• display math

which has been shown as better approximation to Normal distribution [19].

Total deviation index

Given a pair of measures from the same subject, Y ij, inline image, the TDI is defined as the boundary κp that captures a large proportion p of any paired measurement differences, inline image, within the boundary [5]

  • display math

Assuming that the distribution of D is normal with mean inline image and variance inline image the TDI is defined as [3]

  • display math

where inline image stands for the inverse of the chi-square distribution with 1 degree of freedom and noncentrality parameter inline image. The expressions of μD and inline image depend on the model assumed for data [5].

Concerning inference aspects, they usually consist of computing an upper bound of κp with a (1 − α)% confidence level, that is usually denoted as UB(1 − α)%(κp).

The main difficulty on estimating the upper bound of the TDI stems from the fact there is not a closed expression to estimate it. However, some approaches have been proposed that successfully estimate the TDI's upper bound [5, 6, 20, 21].

Results

  1. Top of page
  2. Abstract
  3. Introduction
  4. Examples
  5. Definition of intraclass correlation coefficient and total deviation index
  6. Results
  7. Discussion
  8. Acknowledgement
  9. References

Individual nutrient allocation strategy by δ15N isotope signatures

The aim is to assess the degree of repeatability of δ15N between the first and second egg of a clutch at each location. A repeatability changing across locations may be understood as a different nutrient allocation strategy.

The mean and SD of each egg and its difference can be found in Table 1. Additionally Figure 1 shows observation pairs corresponding to the two locations. Figure 2 shows the quantile–quantile plot of the difference between first and second egg data for each location. The plots illustrate that it is reasonable to assume the normality of the difference at two locations.

Table 1. Mean and SD of δ15N of albumen corresponding to first and second eggs and their difference.
 Columbretes Is. 2004Ebro Delta 2008
 MeanSDMeanSD
Egg 111.030.4010.650.76
Egg 211.220.3810.910.84
Egg 1 – Egg 2 − 0.190.40 − 0.260.60
image

Figure 1. Scatter plot of δ15N data.

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image

Figure 2. δ15N data. Q-Q plot of the difference between first and second egg.

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The following linear mixed model is fitted for each location data:

  • display math

where Y ij stands for the nitrogen signature of female i and egg j, with j = 1,2. It is assumed that the female effect, αi, and the random effect , eij, are distributed as N(0,σα2) and N(0,σe2), respectively.

The estimates of the ICC and TDI are obtained using the variance components estimates, inline image and inline image. The upper bound of the TDI is computed using the tolerance interval approach [21]. The results are shown in Table 2. A greater ICC point estimate is obtained in Ebro Delta location (0.678) than that in Columbretes (0.448). So it could be deduced that albumen nitrogen isotopic signature has a greater repeatability in Ebro Delta.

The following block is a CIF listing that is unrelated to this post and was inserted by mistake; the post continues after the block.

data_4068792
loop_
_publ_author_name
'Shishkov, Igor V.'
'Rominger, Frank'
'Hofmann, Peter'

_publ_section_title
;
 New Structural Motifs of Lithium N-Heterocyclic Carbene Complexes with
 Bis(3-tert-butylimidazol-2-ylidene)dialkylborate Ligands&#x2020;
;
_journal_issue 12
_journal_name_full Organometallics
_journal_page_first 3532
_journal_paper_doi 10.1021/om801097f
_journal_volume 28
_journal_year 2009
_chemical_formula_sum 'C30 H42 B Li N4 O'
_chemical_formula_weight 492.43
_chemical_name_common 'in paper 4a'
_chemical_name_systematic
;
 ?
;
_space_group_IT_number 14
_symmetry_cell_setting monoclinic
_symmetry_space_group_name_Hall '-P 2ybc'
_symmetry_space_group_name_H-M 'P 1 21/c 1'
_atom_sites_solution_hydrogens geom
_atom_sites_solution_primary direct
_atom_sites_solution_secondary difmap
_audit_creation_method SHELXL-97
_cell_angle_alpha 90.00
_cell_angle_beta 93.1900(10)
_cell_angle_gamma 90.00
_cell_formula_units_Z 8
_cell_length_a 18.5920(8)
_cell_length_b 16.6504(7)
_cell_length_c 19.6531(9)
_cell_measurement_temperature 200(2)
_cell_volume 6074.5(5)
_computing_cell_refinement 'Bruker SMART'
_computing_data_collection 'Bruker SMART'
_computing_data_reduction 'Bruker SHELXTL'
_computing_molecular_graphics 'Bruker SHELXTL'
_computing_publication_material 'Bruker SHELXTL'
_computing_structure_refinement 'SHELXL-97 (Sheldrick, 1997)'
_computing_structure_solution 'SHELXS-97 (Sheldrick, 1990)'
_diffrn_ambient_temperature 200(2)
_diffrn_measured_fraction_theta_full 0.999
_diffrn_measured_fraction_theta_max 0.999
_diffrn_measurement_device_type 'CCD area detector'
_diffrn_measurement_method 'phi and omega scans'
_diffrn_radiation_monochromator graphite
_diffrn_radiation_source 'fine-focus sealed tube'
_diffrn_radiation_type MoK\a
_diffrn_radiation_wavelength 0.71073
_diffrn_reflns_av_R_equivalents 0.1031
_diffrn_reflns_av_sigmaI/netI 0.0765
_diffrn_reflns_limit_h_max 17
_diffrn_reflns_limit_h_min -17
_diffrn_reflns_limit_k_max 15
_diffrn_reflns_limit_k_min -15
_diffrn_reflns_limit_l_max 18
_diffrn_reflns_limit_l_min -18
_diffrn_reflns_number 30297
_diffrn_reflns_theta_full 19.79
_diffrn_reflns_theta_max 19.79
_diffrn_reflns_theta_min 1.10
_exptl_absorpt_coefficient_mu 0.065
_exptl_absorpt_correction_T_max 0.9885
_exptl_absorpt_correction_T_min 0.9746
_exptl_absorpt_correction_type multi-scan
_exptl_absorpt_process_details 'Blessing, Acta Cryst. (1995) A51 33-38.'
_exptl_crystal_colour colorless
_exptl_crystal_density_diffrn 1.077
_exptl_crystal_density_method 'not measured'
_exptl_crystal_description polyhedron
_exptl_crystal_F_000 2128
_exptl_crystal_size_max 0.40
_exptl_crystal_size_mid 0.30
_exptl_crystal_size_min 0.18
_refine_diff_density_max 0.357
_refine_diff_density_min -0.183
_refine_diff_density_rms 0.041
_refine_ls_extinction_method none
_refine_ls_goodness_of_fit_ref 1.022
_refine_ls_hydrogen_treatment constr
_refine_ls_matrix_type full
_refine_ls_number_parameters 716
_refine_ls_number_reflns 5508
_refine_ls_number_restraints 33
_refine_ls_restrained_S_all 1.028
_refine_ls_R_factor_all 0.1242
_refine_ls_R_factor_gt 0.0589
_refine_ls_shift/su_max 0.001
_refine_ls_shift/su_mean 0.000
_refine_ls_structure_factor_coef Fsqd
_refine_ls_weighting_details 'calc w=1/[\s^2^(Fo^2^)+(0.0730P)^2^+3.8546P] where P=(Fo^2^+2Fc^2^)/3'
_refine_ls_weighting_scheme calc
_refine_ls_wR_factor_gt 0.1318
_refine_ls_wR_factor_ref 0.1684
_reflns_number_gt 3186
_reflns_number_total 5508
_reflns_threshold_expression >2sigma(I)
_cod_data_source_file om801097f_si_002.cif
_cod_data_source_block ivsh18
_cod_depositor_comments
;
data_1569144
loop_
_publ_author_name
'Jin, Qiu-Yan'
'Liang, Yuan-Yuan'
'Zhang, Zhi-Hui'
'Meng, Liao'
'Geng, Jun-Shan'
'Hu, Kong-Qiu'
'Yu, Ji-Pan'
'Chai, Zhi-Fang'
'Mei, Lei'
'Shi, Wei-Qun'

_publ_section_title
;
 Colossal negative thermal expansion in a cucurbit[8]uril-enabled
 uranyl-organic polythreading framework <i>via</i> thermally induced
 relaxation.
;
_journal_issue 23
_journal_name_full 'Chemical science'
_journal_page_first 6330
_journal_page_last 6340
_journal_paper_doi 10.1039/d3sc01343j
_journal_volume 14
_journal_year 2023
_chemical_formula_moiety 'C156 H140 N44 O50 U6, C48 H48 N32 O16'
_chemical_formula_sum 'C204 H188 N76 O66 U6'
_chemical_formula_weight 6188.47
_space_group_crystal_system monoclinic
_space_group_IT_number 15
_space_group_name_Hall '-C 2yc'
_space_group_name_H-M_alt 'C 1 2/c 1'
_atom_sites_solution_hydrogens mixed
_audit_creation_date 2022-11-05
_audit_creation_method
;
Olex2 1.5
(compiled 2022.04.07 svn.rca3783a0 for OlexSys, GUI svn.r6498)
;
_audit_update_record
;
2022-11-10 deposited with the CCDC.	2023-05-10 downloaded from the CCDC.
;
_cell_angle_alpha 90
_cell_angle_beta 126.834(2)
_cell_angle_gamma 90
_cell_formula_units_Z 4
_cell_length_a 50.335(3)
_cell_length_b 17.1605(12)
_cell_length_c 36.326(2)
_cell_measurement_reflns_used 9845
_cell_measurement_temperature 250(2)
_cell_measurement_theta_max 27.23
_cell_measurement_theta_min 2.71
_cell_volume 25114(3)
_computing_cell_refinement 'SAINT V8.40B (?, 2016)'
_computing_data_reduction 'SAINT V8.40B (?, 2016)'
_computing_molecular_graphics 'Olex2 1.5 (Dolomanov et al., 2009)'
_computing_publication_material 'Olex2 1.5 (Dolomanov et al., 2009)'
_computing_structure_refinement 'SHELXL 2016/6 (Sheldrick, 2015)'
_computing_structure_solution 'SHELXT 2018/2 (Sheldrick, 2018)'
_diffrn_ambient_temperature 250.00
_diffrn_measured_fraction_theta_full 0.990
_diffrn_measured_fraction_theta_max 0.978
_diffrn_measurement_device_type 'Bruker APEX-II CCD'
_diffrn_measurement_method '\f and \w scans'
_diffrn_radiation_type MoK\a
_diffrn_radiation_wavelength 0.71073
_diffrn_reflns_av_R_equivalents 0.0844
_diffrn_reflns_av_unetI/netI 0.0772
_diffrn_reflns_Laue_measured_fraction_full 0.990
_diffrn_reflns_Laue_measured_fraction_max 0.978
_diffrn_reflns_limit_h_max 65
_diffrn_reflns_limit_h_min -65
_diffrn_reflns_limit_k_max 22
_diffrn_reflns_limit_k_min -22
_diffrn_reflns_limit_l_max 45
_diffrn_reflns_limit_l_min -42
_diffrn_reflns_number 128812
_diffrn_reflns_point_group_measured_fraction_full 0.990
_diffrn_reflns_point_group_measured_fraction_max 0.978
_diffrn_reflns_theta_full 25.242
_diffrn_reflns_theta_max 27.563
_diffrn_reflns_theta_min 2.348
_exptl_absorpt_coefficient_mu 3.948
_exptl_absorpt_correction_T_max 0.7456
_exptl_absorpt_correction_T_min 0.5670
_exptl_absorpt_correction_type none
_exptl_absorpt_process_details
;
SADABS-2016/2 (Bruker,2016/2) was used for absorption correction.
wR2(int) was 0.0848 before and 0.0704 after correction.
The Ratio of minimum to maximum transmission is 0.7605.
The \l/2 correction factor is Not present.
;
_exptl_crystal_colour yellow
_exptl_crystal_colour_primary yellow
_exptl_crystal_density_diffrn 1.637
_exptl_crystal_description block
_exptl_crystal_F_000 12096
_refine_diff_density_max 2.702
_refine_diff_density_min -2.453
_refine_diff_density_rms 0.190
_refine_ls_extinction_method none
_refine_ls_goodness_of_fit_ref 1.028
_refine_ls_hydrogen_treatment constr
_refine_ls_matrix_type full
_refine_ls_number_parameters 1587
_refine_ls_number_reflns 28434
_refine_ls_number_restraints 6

Table 2. Intra clutch repeatability results. The table shows the variance components estimates, intraclass correlation coefficient (ICC) and lower (LL) and upper (UL) limits of the 95% confidence interval, and the 95% upper bound of the 90% TDI.
Locationinline imageinline imageICCLL 95%UL 95%UB95%(κ0.9)
Columbretes0.0800.0990.448 − 0.0320.7601.04
Ebro Delta0.4440.2110.6780.4820.8101.33

However, if the 95% upper bound TDI is used, the lower value is that of Columbretes, which means a greater agreement of nitrogen albumen values.

Thus, the results are contradictory depending upon the index used. One could argue that the ICC 95% confidence intervals overlap, so it is not possible to declare which location has a greater repeatability by means of the ICC. However, as it will be further addressed in the discussion section, the reason of this controversy goes beyond sampling variability issues.

Functional magnetic resonance imaging data

Modelling

As it was introduced in Section 2, the goal of this analysis was to establish the degree of concordance of brain activity between the two sessions. With this aim the brain activity was summarized after fMRI data processing as a t-value measured at each voxel.

The mean and SD of each session and its difference are shown in Table 3, whereas Figure 3 shows the scatter plot of pair data. Figure 4 includes the quantile–quantile plot of the difference of data between sessions. Thus, it is also reasonable in this case to assume that the condition of normality of the difference is fulfilled.

Table 3. Mean and SD of fMRI data corresponding to first and second sessions and their difference.
 MeanSD
Session 10.681.64
Session 21.401.83
Session 1 – Session 2 − 0.721.56
image

Figure 3. Scatter plot of functional magnetic resonance imaging data.

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image

Figure 4. Functional magnetic resonance imaging data. Q-Q plot of the difference between first and second session.

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A first model considered to fit data is as follows:

  • display math

where Y ij is the t-value for voxel i and session j with i = 1, … ,121 and j = 1,2; μ is the overall mean; αi stands for the voxel effect; βj accounts for the constant bias between the two sessions; and εij is the random error.

At first we could assume that inline image and inline image; however, this kind of data usually present spatial dependence among voxels. Thus, nearer voxels tends to show more similar values than farther voxels. To prove this hypothesis, the spatial test based on Moran's I [22] was applied to the residuals of the former linear model. The estimate of the Moran's I indicated a high correlation among voxels ( I = 90.13) and the hypothesis of spatial independence was rejected (p < 0.0001).

The model is therefore modified to afford the spatial dependence among voxels by modifying the probability distribution of the voxel effect. One model that accounts for the spatial dependence is the conditional autoregressive model (CAR) [23, 24]. The linear mixed model has the same effects, but the probability distribution assumed for the voxel effect is as follows: